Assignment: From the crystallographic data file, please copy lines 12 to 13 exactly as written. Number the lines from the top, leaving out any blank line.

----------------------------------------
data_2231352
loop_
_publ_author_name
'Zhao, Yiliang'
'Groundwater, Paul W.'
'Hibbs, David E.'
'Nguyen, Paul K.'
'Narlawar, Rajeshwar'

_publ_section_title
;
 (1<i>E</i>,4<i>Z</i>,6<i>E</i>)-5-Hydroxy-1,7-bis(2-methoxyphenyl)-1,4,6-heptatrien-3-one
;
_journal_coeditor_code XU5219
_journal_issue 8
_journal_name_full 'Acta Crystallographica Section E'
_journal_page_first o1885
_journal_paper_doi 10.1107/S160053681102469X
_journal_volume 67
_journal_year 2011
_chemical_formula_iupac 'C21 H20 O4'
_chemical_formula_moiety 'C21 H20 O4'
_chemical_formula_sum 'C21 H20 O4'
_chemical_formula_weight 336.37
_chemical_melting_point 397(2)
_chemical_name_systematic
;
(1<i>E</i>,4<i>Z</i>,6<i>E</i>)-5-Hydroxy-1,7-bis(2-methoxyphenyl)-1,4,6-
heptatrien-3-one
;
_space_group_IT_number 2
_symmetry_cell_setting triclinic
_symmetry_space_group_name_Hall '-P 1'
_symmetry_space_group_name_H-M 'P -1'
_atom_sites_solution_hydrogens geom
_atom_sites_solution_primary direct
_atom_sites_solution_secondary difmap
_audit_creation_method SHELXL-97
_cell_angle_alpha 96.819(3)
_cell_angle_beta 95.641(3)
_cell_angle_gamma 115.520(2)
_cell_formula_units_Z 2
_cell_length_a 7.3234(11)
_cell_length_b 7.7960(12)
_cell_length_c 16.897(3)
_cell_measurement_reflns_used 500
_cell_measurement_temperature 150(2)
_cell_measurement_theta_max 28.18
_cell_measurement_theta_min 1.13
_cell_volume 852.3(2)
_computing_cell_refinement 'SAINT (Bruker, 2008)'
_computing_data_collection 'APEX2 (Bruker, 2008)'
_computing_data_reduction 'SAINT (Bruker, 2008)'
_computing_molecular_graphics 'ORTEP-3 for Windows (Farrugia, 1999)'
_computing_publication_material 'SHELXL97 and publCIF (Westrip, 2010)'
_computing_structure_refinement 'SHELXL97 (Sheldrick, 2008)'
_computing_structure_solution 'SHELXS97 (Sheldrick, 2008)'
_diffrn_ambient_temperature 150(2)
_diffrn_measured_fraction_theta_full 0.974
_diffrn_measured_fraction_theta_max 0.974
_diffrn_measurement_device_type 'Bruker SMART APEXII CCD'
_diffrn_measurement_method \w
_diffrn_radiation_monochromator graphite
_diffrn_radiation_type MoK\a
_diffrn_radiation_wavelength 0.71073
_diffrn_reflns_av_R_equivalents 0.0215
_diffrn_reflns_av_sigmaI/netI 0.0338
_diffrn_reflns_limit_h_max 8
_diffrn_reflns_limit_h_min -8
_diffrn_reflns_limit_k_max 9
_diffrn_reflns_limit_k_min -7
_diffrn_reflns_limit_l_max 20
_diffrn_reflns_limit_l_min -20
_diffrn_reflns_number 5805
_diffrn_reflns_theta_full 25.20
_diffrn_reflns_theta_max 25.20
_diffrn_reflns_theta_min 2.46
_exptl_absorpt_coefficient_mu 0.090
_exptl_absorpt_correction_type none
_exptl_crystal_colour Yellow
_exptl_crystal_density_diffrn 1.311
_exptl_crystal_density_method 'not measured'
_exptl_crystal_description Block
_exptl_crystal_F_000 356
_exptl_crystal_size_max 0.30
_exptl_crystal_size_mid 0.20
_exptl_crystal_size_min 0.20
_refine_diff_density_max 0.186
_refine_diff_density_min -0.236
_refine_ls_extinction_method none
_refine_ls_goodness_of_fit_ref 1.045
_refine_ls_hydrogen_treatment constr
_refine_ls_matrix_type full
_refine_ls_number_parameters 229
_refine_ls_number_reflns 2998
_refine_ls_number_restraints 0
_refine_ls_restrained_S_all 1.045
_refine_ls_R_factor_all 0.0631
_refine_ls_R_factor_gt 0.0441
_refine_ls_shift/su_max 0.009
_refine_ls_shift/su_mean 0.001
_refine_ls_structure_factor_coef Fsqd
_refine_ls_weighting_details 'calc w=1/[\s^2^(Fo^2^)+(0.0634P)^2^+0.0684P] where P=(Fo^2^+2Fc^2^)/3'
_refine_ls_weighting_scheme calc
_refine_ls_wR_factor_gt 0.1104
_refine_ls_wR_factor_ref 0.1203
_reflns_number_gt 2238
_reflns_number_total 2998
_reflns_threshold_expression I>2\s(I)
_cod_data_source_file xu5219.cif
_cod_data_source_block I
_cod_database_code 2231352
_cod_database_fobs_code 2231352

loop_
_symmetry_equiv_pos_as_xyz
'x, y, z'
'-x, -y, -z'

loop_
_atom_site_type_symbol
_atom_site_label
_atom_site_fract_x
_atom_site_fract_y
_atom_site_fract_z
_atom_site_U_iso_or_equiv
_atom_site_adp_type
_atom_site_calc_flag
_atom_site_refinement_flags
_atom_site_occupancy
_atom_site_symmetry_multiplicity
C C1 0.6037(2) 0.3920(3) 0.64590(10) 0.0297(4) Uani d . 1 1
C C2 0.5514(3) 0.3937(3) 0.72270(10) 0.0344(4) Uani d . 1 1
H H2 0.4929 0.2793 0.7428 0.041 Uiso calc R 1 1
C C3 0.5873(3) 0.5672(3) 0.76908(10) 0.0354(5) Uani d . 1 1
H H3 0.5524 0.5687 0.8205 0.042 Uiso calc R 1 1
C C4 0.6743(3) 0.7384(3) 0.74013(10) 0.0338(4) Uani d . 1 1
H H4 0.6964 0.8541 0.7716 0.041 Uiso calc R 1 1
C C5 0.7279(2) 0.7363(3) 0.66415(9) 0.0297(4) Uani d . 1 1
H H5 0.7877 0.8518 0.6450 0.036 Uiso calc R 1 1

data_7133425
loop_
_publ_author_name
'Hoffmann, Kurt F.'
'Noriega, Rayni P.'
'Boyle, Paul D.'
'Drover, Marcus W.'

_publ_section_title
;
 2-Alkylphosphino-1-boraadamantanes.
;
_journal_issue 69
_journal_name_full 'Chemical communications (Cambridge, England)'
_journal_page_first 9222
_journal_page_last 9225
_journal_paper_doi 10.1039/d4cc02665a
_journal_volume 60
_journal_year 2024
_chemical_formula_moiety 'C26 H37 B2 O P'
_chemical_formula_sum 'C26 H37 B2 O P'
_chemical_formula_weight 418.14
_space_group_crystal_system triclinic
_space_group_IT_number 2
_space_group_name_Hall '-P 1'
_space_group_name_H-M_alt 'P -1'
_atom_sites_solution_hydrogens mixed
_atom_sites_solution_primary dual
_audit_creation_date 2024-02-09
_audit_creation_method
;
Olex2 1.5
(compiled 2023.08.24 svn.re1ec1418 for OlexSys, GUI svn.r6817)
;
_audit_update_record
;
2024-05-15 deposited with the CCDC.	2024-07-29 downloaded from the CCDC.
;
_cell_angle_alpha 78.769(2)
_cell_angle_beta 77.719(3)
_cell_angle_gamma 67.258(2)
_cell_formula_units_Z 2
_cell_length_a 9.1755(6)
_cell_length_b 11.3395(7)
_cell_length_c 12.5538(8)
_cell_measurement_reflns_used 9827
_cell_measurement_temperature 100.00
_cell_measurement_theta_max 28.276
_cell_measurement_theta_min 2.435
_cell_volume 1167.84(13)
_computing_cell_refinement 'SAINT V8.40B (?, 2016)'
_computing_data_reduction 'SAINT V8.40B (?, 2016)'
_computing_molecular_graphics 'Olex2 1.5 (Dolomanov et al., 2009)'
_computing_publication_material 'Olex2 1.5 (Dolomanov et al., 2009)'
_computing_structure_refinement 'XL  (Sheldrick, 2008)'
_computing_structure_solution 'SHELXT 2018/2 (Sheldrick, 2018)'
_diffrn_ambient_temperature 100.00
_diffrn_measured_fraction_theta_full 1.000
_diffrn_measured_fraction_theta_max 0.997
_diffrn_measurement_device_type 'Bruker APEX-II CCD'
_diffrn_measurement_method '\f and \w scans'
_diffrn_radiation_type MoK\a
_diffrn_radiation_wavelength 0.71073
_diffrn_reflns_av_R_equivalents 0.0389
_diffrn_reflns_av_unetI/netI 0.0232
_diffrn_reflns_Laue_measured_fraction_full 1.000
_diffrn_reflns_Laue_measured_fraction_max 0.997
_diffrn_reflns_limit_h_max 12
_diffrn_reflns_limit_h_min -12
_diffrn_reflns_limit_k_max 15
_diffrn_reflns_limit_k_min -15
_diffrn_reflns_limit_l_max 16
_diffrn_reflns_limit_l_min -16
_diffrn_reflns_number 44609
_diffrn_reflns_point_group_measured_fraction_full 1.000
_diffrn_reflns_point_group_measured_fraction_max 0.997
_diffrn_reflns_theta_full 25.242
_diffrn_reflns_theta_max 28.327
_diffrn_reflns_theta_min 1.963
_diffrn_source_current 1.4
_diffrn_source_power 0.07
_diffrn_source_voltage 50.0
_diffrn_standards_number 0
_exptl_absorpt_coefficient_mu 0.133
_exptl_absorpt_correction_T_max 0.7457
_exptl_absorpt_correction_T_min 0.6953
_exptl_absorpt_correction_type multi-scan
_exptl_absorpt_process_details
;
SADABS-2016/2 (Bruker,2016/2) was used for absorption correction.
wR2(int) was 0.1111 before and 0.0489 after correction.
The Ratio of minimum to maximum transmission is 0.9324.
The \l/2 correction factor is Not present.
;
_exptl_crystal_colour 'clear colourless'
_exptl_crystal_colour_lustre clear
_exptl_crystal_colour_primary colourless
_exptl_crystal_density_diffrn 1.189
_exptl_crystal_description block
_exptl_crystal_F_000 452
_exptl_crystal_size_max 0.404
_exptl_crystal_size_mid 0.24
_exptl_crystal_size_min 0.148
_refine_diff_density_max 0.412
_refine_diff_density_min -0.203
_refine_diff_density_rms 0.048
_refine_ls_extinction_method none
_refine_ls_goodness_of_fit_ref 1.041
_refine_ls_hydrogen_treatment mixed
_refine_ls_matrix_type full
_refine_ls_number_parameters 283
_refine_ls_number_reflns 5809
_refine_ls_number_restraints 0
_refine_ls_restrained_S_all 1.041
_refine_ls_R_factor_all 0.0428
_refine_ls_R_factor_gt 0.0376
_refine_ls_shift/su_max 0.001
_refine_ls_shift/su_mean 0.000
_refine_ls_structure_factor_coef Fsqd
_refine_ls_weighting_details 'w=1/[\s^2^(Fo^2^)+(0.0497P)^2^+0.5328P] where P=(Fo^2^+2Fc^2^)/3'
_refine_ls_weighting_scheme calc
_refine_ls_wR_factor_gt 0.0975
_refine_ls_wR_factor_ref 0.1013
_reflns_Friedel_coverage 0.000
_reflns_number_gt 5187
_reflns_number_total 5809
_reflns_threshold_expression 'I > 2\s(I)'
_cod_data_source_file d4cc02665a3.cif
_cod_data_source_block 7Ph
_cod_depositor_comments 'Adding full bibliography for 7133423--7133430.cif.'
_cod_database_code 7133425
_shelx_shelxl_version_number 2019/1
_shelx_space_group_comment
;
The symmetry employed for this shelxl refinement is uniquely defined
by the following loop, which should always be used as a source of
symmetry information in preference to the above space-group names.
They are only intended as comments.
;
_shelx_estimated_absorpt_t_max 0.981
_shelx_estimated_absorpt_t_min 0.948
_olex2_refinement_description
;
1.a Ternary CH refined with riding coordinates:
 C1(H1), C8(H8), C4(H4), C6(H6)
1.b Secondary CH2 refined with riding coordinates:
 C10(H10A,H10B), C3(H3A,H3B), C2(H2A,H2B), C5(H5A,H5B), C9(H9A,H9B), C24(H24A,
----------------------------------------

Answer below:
;
_journal_coeditor_code XU5219